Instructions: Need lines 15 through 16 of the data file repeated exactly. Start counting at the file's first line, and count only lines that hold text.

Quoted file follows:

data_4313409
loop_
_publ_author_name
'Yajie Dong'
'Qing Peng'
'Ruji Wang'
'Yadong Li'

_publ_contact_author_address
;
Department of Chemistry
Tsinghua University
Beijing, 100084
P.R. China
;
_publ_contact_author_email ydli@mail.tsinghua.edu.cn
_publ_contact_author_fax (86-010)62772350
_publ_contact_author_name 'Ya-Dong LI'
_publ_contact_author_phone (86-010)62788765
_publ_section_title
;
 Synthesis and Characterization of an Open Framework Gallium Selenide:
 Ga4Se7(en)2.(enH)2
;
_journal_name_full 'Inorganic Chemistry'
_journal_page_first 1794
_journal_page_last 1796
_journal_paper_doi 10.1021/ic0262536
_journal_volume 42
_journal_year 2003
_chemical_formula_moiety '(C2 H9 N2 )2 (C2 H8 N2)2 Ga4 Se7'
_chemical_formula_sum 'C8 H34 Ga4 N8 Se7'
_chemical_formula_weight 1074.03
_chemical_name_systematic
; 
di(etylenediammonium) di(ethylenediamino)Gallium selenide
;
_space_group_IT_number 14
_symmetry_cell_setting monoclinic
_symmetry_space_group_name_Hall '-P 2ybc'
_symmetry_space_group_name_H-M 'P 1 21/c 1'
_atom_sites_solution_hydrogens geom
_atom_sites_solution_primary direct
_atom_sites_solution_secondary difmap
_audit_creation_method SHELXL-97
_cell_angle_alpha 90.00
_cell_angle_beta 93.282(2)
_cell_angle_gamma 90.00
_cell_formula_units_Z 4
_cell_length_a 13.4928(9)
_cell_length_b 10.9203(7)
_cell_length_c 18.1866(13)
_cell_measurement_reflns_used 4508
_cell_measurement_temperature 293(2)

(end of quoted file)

_publ_contact_author_email ydli@mail.tsinghua.edu.cn
_publ_contact_author_fax (86-010)62772350